- The U.S. is a leader on energy storage, with deployments projected to reach 600 GWh by 2031, according to Wood Mackenzie’s Global Energy Storage Outlook released last month. The country is expected to see average annual installations of 54 GWh through 2031 and become a 27 GW annual market by that time.
- Storage additions slowed in the U.S. starting in the second quarter of this year because of the investigation of a solar panel dumping complaint filed with the Department of Commerce. Wood Mackenzie projects energy storage demand will drop by about one-third this year and in 2023 because so many energy projects are co-located with big solar plants.
- The U.S. and China represent 75% of global storage demand, according to Wood Mackenzie. China is in second place behind the U.S. for projected energy storage deployments, with 422 GWh expected to be installed by 2031.
While energy storage is projected to continue climbing in the U.S. and China this decade, it’s expected to stagger in Europe as the region’s grid-scale energy market works to stabilize amid recent disruptions, Wood Mackenzie concluded in its latest energy storage outlook released July 28. It lowered its forecast for European storage deployments to 159 GWh by 2031.
That is causing global energy storage to slow, with total installations projected to reach 500 GW/1,396 GWh by 2031, the storage outlook concludes.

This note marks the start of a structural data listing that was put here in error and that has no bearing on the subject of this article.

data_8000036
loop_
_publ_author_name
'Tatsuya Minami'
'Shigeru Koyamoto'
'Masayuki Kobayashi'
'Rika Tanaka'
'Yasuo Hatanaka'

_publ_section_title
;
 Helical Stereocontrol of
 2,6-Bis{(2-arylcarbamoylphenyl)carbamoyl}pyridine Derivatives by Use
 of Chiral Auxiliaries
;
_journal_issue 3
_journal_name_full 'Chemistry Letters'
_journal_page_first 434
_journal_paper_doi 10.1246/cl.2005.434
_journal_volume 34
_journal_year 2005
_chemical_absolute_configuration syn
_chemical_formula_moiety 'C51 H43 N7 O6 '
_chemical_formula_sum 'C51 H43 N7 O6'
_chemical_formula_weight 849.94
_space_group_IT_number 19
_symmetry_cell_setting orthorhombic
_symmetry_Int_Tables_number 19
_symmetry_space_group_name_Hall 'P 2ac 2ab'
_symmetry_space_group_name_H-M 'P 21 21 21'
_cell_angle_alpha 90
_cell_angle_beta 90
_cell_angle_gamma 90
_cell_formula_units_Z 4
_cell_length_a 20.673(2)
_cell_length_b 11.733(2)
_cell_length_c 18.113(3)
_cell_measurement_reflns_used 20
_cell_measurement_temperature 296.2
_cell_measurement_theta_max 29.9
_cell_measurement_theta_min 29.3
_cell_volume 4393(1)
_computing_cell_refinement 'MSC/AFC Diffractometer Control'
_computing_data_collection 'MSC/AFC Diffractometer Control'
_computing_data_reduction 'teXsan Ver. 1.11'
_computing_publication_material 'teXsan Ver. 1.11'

“Growth has stalled in Europe as regulatory barriers fail to improve storage project economics,” and because of limited access to power markets and a lack of capacity market auctions, according to Dan Shreve, global head of energy storage at Wood Mackenzie.
But storage deployments are projected to keep rising in the U.S. and China for similar reasons. “Similar to U.S. state policy, China implemented a national policy to accelerate energy storage deployments with a target to take its energy storage capacity to at least 30 GW by 2025,” Shreve wrote in an email.
However, a California solar company’s claim pushing for anti-dumping and countervailing duties on solar panels imported from Southeast Asia because they include Chinese components is causing energy storage in the U.S. to take a hit. Wood Mackenzie projects a 34% fall in demand this year and a 27% drop in 2023.
Storage deployments are impacted by the slowdown in large solar facility installations because many are paired with storage. About 35% of 2022 hybrid grid-scale installations were delayed, Shreve said.
The expected second quarter market additions for the U.S. is a total 11 GW/39 GWh, according to Shreve.
California and Texas will capture about half the national market through 2026. “Nevada, Arizona and New York round out the top five states for energy storage deployments through 2026,” and are expected to be about 15% of the market by 2026, he added.
In spite of the lackluster European storage market, Germany is the world’s third largest storage market. Wood Mackenzie forecasts installations will rise to 32 GWh by 2030, with 61% of that from the residential segment.
The key growth engine is the “German Easter Package that targets 80% renewables share in power supply supported by 215 GW of cumulative installed solar PV capacity by 2030,” Shreve said. There is a propensity to pair storage with solar to reduce curtailments of excess solar production and developers can “more effectively forecast firming requirements versus wind plus storage hybrids given the more volatile production patterns of wind energy,” Shreve explained.